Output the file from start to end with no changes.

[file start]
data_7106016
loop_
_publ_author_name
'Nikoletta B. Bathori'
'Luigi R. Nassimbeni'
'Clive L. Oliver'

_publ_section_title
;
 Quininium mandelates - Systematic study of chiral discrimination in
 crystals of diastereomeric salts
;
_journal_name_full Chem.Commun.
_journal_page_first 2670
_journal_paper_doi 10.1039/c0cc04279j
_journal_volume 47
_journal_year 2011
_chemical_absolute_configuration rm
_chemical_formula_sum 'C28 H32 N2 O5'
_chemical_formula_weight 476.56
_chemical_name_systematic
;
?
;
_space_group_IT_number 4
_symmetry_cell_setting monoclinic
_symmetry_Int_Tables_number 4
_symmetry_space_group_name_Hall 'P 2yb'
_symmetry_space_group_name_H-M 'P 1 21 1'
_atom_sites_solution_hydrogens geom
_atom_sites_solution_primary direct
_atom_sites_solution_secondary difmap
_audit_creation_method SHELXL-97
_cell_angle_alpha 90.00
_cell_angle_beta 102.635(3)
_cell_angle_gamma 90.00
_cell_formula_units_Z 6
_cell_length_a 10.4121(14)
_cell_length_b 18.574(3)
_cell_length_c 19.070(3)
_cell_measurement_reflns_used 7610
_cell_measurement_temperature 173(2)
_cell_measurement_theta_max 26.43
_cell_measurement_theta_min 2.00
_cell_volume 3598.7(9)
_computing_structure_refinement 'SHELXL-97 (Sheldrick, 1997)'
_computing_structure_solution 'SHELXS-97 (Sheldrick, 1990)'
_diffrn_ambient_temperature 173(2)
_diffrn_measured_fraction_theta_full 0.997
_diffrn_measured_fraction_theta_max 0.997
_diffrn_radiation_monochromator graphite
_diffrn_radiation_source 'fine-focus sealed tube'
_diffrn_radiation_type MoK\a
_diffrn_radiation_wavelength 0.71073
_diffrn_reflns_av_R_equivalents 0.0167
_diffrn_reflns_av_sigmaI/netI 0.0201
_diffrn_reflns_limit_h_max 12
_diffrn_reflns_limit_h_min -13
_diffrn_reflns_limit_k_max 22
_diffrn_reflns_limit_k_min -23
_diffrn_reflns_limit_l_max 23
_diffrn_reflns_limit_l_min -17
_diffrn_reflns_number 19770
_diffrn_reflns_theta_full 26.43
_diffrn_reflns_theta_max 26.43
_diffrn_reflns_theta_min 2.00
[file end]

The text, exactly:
data_7106016
loop_
_publ_author_name
'Nikoletta B. Bathori'
'Luigi R. Nassimbeni'
'Clive L. Oliver'

_publ_section_title
;
 Quininium mandelates - Systematic study of chiral discrimination in
 crystals of diastereomeric salts
;
_journal_name_full Chem.Commun.
_journal_page_first 2670
_journal_paper_doi 10.1039/c0cc04279j
_journal_volume 47
_journal_year 2011
_chemical_absolute_configuration rm
_chemical_formula_sum 'C28 H32 N2 O5'
_chemical_formula_weight 476.56
_chemical_name_systematic
;
?
;
_space_group_IT_number 4
_symmetry_cell_setting monoclinic
_symmetry_Int_Tables_number 4
_symmetry_space_group_name_Hall 'P 2yb'
_symmetry_space_group_name_H-M 'P 1 21 1'
_atom_sites_solution_hydrogens geom
_atom_sites_solution_primary direct
_atom_sites_solution_secondary difmap
_audit_creation_method SHELXL-97
_cell_angle_alpha 90.00
_cell_angle_beta 102.635(3)
_cell_angle_gamma 90.00
_cell_formula_units_Z 6
_cell_length_a 10.4121(14)
_cell_length_b 18.574(3)
_cell_length_c 19.070(3)
_cell_measurement_reflns_used 7610
_cell_measurement_temperature 173(2)
_cell_measurement_theta_max 26.43
_cell_measurement_theta_min 2.00
_cell_volume 3598.7(9)
_computing_structure_refinement 'SHELXL-97 (Sheldrick, 1997)'
_computing_structure_solution 'SHELXS-97 (Sheldrick, 1990)'
_diffrn_ambient_temperature 173(2)
_diffrn_measured_fraction_theta_full 0.997
_diffrn_measured_fraction_theta_max 0.997
_diffrn_radiation_monochromator graphite
_diffrn_radiation_source 'fine-focus sealed tube'
_diffrn_radiation_type MoK\a
_diffrn_radiation_wavelength 0.71073
_diffrn_reflns_av_R_equivalents 0.0167
_diffrn_reflns_av_sigmaI/netI 0.0201
_diffrn_reflns_limit_h_max 12
_diffrn_reflns_limit_h_min -13
_diffrn_reflns_limit_k_max 22
_diffrn_reflns_limit_k_min -23
_diffrn_reflns_limit_l_max 23
_diffrn_reflns_limit_l_min -17
_diffrn_reflns_number 19770
_diffrn_reflns_theta_full 26.43
_diffrn_reflns_theta_max 26.43
_diffrn_reflns_theta_min 2.00